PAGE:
Medical Department, form 52b ‘Emergency Medical Tag’ (Revised November 5, 1942)

Medical personnel was supposed to fill out an Emergency Medical Tag for each casualty. Just as doctors and nurses do in todays hospitals, it is critical to have the patients’ name and identity number. During World War II the medical and graves registration units used a similar administrative system. The Emergency Medical Tag, or EMT for short, was attached to the casualty’s clothing by its cotton string, usually over the breast, or as near as possible to it for ease of reading by medical personnel. When soldiers were killed in action (KIA) or died of wounds (DOW), the EMT attached to the body would be removed by the medical personnel accompanying the burial party from the Graves Registration Service to complete paperwork.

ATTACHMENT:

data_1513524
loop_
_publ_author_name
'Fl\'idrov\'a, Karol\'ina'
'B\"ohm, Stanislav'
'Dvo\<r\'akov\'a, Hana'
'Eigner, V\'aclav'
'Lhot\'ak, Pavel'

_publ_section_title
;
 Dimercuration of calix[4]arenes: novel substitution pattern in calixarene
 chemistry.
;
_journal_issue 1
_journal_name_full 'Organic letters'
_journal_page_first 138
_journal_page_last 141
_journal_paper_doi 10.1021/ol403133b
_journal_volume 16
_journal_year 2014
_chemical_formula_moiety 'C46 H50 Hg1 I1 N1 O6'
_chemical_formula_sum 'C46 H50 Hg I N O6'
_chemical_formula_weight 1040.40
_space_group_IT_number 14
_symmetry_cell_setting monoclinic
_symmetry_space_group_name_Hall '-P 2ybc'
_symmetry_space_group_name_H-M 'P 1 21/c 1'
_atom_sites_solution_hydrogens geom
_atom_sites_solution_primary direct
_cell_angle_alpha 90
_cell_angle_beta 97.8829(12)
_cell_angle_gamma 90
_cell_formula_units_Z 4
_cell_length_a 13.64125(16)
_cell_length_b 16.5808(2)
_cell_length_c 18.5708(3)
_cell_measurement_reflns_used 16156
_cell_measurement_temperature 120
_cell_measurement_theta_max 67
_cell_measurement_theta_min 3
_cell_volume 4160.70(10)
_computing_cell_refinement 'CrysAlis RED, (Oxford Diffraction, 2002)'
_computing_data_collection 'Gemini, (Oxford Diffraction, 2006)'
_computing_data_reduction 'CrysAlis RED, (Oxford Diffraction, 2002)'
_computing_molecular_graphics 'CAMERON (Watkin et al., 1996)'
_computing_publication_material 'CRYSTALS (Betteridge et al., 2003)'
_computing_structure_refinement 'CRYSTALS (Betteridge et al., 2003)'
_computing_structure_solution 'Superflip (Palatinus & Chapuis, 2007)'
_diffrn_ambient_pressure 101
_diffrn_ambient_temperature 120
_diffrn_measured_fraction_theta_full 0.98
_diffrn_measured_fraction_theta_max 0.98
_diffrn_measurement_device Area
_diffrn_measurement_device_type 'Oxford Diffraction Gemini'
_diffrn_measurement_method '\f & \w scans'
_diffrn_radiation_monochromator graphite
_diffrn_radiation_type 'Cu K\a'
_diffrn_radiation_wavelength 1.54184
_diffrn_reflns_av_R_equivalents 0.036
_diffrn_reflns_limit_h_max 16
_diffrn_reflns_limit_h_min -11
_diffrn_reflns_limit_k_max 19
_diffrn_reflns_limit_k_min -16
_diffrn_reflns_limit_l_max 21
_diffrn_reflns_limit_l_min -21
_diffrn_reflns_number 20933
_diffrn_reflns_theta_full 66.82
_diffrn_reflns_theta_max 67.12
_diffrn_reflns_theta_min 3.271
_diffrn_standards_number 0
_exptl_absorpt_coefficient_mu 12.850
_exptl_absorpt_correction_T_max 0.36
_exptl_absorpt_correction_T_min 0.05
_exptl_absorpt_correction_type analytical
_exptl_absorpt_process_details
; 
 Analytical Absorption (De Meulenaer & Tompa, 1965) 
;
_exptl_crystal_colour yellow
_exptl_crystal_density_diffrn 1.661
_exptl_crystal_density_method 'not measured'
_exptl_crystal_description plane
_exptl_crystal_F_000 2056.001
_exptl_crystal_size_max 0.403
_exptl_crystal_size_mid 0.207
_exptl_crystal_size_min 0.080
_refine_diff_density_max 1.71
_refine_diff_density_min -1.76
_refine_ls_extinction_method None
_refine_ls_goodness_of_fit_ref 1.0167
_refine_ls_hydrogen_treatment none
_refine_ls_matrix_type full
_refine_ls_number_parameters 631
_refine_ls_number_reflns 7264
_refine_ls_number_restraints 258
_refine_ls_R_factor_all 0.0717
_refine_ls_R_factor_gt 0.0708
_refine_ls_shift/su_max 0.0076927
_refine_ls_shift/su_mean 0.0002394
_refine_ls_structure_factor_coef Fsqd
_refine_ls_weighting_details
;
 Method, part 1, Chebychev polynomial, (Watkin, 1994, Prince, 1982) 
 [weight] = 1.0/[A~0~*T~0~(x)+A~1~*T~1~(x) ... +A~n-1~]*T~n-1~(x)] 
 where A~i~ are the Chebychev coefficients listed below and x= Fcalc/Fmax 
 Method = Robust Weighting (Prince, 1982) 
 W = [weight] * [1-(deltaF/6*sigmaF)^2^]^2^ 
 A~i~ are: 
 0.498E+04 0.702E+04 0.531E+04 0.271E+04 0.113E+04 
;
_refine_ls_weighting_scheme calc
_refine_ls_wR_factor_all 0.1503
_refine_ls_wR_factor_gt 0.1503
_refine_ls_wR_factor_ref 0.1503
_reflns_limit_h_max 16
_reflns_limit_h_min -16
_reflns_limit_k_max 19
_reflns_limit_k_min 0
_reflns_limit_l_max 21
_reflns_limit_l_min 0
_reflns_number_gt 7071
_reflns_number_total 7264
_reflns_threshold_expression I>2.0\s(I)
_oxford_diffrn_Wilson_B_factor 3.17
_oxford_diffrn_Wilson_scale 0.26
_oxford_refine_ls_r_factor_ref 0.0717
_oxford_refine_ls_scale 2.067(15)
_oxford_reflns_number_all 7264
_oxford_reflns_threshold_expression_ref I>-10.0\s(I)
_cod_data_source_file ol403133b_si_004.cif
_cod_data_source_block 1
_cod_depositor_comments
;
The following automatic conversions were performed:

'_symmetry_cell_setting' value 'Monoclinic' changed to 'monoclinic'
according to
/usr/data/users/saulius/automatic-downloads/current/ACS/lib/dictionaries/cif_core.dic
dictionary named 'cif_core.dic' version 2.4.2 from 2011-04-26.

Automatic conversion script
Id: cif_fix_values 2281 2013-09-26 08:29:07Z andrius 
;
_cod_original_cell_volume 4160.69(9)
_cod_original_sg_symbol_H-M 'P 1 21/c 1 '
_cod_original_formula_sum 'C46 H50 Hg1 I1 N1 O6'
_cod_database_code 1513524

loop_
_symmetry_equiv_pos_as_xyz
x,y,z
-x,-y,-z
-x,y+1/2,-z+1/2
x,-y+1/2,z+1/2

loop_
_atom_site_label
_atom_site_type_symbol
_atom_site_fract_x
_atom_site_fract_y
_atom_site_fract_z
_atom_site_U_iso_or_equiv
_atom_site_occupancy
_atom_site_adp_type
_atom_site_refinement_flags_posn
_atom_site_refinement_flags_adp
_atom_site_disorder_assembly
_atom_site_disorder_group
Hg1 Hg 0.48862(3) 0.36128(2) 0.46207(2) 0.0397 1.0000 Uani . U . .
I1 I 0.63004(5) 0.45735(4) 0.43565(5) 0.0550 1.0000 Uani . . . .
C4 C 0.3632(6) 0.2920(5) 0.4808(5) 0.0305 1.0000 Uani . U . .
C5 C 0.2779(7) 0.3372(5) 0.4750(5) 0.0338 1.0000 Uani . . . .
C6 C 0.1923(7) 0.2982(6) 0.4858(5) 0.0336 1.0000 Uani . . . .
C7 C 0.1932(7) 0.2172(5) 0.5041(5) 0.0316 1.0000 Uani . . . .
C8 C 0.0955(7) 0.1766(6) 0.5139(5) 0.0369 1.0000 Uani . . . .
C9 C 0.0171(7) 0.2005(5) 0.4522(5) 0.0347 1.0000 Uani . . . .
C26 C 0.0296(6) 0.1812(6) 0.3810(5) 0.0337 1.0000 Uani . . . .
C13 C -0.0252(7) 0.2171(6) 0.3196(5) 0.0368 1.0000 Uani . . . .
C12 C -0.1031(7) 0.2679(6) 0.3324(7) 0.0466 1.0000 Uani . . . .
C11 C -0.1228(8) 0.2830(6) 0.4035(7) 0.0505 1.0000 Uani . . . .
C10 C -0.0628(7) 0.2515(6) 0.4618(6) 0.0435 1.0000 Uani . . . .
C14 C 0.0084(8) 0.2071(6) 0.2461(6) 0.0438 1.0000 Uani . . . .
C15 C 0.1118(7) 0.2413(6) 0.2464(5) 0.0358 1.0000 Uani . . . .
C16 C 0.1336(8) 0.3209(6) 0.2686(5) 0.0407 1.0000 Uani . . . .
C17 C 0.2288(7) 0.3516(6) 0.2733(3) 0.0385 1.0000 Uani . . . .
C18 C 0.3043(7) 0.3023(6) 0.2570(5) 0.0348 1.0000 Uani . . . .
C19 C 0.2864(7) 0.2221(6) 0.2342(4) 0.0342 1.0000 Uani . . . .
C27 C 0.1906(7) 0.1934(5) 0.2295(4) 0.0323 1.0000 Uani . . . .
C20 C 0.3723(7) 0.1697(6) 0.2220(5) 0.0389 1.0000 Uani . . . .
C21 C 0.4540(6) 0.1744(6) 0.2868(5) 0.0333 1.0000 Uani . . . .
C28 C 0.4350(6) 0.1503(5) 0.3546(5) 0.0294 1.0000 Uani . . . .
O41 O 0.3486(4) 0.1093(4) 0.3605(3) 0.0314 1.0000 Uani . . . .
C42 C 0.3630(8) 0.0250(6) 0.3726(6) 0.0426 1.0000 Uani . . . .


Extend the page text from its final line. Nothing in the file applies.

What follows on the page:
There are several types and versions of this EMT booklet. They differ slightly. This november 5 1942 version is the most common edition.

Photo taken on June 12, 1944 at the Omaha Beach Collecting Point, showing Sergeant Peter F. Slusarczyk, 603rd Quartermaster Graves Registration Company, filling in the EMT of a killed-in-action (KIA) soldier. The temporary military cemetery at Sainte-Mère-Eglise Cemetery was about to open at this day. After completing the paperwork, this fallen soldier would have been buried there.

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